With Office 365 Message Encryption, your organization can send and receive encrypted email messages between people inside and outside your organization. Office 365 Message Encryption works with Outlook.com, Yahoo, Gmail, and other email services. Email message encryption helps ensure that only intended recipients can view message content.
Here are some examples:
A bank employee sends credit card statements to customers
An insurance company representative provides policy details to customers
A mortgage broker requests financial information from a customer for a loan application
A health care provider sends health care information to patients
An attorney sends confidential information to a customer or another attorney
How Office 365 Message Encryption works
Office 365 Message Encryption is an online service that’s built on Microsoft Azure Rights Management (Azure RMS). With Azure RMS, administrators can define transport rules to determine the conditions for encryption. For example, a rule can require the encryption of all messages addressed to a specific recipient.
Watch this short video to see how Office 365 Message Encryption works.
When someone sends an email message in Exchange Online that matches an encryption rule, the message is sent with an HTML attachment. The recipient opens the HTML attachment and follows instructions to view the encrypted message on the Office 365 Message Encryption portal. The recipient can choose to view the message by signing in with a Microsoft account or a work or school associated with Office 365, or by using a one-time passcode. Both options help ensure that only the intended recipient can view the encrypted message.
The following diagram summarizes the passage of an email message through the encryption and decryption process.
For more information, see Service information for Office 365 Message Encryption.
Preparing for Office 365 Message Encryption
Office 365 Message Encryption requires that you have an Exchange Online or Exchange Online Protection subscription and that you’ve set up Azure Rights Management. To set up Azure Rights Management, you choose between two options:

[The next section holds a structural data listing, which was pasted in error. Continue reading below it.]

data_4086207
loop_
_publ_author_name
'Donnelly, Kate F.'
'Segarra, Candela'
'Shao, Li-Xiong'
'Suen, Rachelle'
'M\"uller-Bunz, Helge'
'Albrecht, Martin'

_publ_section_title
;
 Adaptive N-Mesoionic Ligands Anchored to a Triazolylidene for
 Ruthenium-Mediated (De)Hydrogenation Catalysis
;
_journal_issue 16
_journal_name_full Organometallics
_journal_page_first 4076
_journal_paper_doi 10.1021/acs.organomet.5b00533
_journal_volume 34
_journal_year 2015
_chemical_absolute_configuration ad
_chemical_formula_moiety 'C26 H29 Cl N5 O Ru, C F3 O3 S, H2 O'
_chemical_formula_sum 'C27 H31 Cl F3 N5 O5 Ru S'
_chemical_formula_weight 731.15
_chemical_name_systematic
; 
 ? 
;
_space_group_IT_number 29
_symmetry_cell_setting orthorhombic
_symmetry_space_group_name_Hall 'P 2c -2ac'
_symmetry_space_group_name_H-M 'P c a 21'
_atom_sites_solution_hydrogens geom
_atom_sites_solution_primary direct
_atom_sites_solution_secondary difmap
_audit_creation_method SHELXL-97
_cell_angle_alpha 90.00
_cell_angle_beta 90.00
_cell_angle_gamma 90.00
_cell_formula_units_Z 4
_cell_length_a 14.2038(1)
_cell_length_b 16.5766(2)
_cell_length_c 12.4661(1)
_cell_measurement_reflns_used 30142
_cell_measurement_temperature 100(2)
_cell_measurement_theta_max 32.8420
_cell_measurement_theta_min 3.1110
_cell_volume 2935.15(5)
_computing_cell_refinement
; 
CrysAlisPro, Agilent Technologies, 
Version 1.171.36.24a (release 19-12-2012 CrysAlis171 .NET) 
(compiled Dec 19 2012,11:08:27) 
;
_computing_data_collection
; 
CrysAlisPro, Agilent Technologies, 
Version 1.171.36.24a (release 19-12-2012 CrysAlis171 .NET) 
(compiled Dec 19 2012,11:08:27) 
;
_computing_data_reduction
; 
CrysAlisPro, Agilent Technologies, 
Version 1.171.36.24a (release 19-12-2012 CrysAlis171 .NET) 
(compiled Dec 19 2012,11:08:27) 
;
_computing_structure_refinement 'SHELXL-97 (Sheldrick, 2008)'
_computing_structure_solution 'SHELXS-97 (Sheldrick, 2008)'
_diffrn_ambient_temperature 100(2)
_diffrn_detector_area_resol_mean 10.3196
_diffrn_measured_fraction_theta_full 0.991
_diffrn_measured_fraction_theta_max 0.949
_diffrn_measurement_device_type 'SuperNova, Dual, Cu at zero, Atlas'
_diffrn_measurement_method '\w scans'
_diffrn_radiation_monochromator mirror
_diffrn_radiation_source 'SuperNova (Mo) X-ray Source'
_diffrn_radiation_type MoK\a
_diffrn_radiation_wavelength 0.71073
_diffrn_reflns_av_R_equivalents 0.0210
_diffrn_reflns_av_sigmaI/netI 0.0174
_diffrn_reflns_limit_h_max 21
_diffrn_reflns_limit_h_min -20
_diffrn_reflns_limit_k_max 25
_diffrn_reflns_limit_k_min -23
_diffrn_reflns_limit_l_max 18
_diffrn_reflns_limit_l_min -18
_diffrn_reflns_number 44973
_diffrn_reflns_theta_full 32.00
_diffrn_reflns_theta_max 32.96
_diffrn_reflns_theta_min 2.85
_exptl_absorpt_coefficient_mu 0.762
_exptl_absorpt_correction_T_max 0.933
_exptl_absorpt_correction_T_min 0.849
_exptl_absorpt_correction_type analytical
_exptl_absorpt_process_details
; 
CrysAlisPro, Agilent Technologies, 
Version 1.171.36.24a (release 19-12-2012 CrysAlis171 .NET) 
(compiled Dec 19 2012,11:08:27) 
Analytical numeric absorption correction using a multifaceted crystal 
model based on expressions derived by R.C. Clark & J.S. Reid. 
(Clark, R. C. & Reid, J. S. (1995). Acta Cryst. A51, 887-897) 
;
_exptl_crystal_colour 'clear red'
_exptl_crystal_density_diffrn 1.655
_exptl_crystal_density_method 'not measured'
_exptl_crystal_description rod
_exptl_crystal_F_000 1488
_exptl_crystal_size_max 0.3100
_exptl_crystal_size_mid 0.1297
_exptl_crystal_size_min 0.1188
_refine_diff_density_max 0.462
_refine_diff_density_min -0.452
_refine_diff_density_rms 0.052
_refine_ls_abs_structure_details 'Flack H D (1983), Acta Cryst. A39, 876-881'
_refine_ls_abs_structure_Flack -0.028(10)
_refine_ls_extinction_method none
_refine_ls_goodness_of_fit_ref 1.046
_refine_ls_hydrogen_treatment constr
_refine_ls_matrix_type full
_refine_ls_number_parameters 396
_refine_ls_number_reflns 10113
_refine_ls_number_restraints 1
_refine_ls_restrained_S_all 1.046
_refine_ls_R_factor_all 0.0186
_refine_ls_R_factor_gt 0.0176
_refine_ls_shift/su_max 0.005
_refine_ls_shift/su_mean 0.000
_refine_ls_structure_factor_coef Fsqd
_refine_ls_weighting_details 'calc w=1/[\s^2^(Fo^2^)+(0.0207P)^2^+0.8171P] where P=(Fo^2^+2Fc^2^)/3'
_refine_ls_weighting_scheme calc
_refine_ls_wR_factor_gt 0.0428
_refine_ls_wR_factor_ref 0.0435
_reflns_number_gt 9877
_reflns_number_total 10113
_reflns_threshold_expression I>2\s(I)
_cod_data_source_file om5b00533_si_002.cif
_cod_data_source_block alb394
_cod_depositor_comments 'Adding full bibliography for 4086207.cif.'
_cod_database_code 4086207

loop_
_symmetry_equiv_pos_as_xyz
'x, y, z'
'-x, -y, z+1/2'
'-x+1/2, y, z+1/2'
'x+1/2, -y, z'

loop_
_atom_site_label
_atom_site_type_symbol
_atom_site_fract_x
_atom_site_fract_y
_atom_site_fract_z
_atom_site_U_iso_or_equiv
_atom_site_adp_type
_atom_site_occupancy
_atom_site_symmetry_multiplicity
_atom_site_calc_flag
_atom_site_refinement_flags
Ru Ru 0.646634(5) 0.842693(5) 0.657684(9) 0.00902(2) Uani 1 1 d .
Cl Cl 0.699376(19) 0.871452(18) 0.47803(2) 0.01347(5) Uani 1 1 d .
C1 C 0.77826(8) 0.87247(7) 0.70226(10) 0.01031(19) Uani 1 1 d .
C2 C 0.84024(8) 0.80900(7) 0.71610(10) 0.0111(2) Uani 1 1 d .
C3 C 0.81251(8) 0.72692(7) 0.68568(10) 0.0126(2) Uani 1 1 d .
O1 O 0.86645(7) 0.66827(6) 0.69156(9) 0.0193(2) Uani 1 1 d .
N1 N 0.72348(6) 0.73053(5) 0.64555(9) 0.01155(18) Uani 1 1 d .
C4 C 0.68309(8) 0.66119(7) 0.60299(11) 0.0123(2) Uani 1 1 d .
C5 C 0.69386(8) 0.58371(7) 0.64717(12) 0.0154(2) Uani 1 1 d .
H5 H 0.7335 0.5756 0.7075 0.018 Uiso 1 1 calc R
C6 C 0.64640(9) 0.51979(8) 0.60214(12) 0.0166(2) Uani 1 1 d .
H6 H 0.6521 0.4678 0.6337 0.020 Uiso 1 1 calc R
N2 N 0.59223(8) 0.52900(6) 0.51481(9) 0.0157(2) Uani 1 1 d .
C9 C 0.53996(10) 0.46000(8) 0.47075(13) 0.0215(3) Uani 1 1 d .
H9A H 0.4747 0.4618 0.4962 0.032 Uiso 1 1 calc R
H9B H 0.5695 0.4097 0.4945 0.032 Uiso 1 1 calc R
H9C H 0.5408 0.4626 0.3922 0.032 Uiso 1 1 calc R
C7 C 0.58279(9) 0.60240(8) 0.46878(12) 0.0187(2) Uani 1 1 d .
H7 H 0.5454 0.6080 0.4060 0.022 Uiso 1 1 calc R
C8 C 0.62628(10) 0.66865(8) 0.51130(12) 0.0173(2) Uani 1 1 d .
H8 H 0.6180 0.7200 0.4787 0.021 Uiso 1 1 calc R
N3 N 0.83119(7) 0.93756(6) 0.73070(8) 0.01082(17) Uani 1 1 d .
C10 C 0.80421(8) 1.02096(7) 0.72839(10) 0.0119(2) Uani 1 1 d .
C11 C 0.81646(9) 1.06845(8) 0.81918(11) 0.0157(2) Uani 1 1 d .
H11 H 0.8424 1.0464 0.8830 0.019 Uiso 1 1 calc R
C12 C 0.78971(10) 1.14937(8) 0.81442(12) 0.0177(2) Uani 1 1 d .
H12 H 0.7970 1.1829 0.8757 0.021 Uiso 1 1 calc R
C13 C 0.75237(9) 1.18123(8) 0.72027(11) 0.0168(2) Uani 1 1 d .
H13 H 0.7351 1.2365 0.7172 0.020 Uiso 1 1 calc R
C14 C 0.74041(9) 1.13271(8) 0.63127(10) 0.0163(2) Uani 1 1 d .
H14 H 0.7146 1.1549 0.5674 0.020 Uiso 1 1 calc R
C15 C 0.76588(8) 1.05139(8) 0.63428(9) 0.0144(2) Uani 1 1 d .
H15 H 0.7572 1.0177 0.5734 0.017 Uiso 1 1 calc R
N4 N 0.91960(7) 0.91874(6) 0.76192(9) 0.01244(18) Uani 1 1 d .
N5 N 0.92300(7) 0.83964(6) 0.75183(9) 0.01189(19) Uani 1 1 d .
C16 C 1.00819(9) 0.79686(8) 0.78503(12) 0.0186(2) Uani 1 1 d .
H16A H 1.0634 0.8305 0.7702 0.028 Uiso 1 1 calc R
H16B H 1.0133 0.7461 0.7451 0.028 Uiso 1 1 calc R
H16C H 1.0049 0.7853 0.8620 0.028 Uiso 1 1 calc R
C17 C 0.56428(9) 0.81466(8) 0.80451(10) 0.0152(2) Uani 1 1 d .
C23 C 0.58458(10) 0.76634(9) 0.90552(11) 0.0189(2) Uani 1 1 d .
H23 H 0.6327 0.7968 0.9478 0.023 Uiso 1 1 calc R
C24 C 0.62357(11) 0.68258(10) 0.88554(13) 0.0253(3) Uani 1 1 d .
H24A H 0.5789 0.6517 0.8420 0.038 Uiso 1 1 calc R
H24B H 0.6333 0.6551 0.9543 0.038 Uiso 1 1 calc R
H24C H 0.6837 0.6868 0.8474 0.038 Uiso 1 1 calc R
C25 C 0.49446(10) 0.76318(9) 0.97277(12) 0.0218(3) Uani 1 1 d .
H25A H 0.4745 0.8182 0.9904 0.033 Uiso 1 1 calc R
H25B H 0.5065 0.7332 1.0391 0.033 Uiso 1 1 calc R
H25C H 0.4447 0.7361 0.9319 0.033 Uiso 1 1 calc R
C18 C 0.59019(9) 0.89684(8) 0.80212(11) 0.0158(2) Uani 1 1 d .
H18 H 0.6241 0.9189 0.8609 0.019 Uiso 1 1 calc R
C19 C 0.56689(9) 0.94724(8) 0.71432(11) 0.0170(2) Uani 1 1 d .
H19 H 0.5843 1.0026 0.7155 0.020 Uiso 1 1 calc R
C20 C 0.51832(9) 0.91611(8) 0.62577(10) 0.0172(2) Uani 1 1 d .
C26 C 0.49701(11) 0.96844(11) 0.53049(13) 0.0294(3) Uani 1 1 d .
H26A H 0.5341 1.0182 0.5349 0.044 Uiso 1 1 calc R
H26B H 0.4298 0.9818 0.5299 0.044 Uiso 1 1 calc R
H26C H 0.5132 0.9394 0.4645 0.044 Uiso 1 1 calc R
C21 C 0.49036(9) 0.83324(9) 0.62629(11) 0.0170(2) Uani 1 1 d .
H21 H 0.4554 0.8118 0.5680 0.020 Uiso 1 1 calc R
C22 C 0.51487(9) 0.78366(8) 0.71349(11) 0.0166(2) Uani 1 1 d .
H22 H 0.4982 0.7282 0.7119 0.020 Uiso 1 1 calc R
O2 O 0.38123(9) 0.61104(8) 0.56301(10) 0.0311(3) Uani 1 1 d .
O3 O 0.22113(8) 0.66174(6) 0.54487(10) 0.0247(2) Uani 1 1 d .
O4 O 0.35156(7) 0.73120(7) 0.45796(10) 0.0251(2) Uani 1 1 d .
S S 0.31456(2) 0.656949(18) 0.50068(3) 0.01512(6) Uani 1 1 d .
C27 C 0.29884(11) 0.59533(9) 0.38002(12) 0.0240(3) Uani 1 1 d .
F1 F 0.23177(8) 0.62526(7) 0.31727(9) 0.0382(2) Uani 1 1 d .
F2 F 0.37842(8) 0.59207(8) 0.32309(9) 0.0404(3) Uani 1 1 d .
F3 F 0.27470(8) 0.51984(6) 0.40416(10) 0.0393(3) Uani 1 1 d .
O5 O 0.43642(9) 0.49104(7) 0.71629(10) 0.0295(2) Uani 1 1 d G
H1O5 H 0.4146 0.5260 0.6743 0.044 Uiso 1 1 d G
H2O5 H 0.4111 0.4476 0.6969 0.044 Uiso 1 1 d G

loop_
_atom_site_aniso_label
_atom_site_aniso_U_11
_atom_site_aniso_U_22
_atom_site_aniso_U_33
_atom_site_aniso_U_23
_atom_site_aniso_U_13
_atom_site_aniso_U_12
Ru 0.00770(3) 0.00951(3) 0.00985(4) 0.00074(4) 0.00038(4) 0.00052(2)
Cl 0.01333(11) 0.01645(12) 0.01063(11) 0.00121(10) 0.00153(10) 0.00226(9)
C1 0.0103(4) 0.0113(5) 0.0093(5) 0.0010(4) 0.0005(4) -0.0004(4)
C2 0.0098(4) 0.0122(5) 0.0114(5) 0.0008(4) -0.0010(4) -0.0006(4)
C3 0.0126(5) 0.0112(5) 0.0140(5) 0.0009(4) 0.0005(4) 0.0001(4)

Set up Azure Rights Management for Office 365 Message Encryption, but prevent Information Rights Management (IRM) templates from being available to users by disabling them in Outlook and Outlook on the web. To do this, see Set up Microsoft Azure Rights Management for Office 365 Message Encryption.
Set up Azure Rights Management for Office 365 Message Encryption and enable IRM templates for Outlook and Outlook on the web. To do this, see Configure IRM to use Microsoft Azure Rights Management.
After you have set up Azure Rights Management, your next step is to define rules to enable Office 365 Message Encryption.
Defining rules for Office 365 Message Encryption
To enable Office 365 Message Encryption, Exchange Online and Exchange Online Protection administrators define Exchange transport rules. These rules determine under what conditions email messages should be encrypted, as well as conditions for removing message encryption. When an encryption action is set for a rule, any messages that match the rule conditions are encrypted before they’re sent.
Transport rules are flexible, letting you combine conditions so you can meet specific security requirements in a single rule. For example, you can create a rule to encrypt all messages that contain specified keywords and are addressed to external recipients. Office 365 Message Encryption also encrypts replies from recipients of encrypted email, and you can create a rule that decrypts those replies as a convenience for your email users. That way, users in your organization won’t have to sign in to the encryption portal to view replies.
For more information about how to create Exchange transport rules, see Define Rules for Office 365 Message Encryption.
Customize encrypted messages with Office 365 Message Encryption
As an Exchange Online and Exchange Online Protection administrator, you can customize your encrypted messages. For example, you can add your company’s brand and logo, specify an introduction, and add disclaimer text in encrypted messages and in the portal where recipients view your encrypted messages. For more information about how to customize encrypted messages, see Brand Encrypted Messages.
Sending, viewing, and replying to encrypted email messages
With Office 365 Message Encryption, email messages are encrypted automatically, based on administrator-defined rules. An email that bears an encrypted message arrives in the recipient’s Inbox with an attached HTML file.
Recipients follow instructions in the message to open the attachment and authenticate by using a Microsoft account or a work or school associated with Office 365. If recipients don’t have either account, they’re directed to create a Microsoft account that will let them sign in to view the encrypted message. Alternatively, recipients can choose to get a one-time passcode to view the message. After signing in or using a one-time passcode, recipients can view the decrypted message and send an encrypted reply.
For detailed guidance about how to send and view encrypted messages, see Send, View, or Reply to Encrypted Messages. To learn how to get a one-time passcode instead of signing in, see Use a one-time passcode to view an encrypted message.